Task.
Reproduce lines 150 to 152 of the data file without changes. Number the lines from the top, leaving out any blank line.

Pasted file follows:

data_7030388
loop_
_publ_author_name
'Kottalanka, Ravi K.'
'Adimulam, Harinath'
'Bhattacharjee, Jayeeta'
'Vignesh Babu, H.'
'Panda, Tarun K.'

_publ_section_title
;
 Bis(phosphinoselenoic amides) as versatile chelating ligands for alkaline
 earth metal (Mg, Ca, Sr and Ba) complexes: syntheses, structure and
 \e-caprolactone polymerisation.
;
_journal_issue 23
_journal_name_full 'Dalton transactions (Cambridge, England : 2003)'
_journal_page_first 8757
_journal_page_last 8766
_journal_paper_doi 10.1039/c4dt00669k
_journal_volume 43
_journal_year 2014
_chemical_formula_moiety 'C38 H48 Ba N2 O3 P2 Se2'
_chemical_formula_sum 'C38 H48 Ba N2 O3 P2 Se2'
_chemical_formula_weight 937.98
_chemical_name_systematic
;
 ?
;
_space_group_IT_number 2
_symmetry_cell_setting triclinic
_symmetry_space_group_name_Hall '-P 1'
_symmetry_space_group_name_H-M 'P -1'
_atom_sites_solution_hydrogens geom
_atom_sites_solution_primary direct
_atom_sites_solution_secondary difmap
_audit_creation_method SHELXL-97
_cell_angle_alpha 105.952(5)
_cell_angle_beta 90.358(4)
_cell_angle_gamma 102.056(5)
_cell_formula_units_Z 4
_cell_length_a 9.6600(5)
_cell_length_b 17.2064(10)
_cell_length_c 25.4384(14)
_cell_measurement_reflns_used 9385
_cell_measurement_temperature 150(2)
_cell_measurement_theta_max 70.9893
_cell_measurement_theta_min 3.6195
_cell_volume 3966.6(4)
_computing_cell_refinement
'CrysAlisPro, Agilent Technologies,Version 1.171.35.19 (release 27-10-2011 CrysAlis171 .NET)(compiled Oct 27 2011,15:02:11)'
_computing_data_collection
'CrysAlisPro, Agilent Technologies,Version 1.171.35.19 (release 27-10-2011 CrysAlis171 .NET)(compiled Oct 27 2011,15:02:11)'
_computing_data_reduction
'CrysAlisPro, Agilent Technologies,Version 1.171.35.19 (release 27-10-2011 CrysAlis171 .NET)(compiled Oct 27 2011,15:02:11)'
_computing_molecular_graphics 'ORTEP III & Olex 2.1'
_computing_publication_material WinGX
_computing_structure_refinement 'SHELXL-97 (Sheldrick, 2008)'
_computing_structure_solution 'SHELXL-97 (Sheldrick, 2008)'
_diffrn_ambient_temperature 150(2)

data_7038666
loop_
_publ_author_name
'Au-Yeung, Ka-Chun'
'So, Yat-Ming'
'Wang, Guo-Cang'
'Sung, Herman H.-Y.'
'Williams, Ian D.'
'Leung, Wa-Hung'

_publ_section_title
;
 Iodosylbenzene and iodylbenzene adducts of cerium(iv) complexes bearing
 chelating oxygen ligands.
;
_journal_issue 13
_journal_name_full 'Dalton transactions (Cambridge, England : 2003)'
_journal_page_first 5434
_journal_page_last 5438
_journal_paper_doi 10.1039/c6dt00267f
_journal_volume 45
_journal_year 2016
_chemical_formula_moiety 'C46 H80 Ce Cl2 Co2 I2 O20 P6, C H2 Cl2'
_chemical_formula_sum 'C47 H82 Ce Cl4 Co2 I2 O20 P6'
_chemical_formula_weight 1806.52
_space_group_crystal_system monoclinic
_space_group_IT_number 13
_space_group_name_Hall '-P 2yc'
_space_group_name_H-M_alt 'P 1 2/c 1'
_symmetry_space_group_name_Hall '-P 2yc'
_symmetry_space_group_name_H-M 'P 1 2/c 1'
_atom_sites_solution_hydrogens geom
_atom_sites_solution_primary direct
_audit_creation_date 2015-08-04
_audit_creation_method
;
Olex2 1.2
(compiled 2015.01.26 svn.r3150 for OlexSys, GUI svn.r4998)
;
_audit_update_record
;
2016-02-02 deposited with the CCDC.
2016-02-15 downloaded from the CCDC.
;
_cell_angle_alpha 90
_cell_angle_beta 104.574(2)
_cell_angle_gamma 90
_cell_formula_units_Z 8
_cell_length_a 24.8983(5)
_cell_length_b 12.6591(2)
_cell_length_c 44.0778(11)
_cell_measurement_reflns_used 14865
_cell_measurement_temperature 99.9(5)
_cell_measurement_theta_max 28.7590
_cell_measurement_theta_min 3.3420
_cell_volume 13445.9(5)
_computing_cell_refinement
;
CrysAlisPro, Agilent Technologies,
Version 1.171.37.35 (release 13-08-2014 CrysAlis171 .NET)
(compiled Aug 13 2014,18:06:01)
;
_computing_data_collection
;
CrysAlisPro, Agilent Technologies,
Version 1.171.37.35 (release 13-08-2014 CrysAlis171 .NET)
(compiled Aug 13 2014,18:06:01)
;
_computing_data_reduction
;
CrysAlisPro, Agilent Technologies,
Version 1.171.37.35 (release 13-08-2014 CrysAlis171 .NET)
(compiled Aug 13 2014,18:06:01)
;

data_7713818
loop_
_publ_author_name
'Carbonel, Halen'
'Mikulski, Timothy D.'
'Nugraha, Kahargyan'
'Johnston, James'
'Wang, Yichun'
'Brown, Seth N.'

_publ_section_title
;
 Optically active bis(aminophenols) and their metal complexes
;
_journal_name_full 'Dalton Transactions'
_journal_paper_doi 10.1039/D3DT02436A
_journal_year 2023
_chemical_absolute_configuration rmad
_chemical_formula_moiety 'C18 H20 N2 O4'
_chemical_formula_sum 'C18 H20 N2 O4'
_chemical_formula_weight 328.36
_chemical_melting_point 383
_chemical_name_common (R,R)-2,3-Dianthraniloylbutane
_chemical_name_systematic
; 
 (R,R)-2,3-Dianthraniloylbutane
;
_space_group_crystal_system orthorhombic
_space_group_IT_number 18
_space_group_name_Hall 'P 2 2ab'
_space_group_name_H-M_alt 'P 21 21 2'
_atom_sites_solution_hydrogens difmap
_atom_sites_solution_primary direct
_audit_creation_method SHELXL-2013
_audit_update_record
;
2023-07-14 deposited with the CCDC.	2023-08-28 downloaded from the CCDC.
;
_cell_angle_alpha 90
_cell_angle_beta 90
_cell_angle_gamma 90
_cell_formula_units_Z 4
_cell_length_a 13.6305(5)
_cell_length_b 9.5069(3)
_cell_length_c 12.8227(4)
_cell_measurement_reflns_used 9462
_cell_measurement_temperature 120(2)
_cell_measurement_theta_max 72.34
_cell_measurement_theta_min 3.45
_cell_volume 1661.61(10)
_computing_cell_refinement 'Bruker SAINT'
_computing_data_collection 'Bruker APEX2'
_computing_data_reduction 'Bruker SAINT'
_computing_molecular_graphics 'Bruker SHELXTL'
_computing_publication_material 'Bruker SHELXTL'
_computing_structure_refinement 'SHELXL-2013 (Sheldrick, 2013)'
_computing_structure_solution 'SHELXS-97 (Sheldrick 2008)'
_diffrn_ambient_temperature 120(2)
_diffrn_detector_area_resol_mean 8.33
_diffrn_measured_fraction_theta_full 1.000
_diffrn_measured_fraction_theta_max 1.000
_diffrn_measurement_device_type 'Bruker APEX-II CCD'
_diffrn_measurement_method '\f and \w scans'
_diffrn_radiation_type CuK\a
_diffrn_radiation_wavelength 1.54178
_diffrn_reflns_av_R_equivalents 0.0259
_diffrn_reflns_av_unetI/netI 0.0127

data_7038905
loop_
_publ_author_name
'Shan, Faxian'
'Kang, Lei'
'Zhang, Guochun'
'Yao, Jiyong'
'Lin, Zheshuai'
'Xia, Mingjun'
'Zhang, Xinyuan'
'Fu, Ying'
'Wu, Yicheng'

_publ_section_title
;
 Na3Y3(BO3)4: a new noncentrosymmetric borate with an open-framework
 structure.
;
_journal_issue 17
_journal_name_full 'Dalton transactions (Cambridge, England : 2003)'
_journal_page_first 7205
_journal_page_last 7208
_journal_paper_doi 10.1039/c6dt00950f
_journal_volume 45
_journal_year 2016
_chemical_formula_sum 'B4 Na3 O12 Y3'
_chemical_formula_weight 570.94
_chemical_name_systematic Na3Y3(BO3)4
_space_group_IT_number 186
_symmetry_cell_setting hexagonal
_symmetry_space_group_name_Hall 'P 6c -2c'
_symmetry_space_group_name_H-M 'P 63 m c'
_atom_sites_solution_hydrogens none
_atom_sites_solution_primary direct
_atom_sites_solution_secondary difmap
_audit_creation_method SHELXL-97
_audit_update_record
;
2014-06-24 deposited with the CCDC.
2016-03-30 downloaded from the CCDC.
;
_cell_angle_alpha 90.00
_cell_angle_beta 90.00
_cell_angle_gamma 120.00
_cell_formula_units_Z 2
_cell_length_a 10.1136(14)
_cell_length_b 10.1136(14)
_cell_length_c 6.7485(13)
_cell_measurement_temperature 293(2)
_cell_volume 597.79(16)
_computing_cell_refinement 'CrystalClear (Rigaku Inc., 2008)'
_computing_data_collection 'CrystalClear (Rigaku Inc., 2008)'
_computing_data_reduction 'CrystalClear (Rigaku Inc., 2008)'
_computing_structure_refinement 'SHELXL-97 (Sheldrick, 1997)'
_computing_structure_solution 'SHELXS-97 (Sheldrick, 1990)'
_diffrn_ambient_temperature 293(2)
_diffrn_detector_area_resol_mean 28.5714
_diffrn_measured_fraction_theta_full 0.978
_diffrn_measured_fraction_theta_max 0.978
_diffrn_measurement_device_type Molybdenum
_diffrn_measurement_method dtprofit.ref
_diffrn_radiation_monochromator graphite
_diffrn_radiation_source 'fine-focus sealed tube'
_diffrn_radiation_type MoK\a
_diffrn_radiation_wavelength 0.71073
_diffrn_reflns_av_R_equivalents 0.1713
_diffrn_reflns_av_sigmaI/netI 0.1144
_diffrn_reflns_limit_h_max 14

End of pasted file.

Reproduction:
_chemical_formula_moiety 'C18 H20 N2 O4'
_chemical_formula_sum 'C18 H20 N2 O4'
_chemical_formula_weight 328.36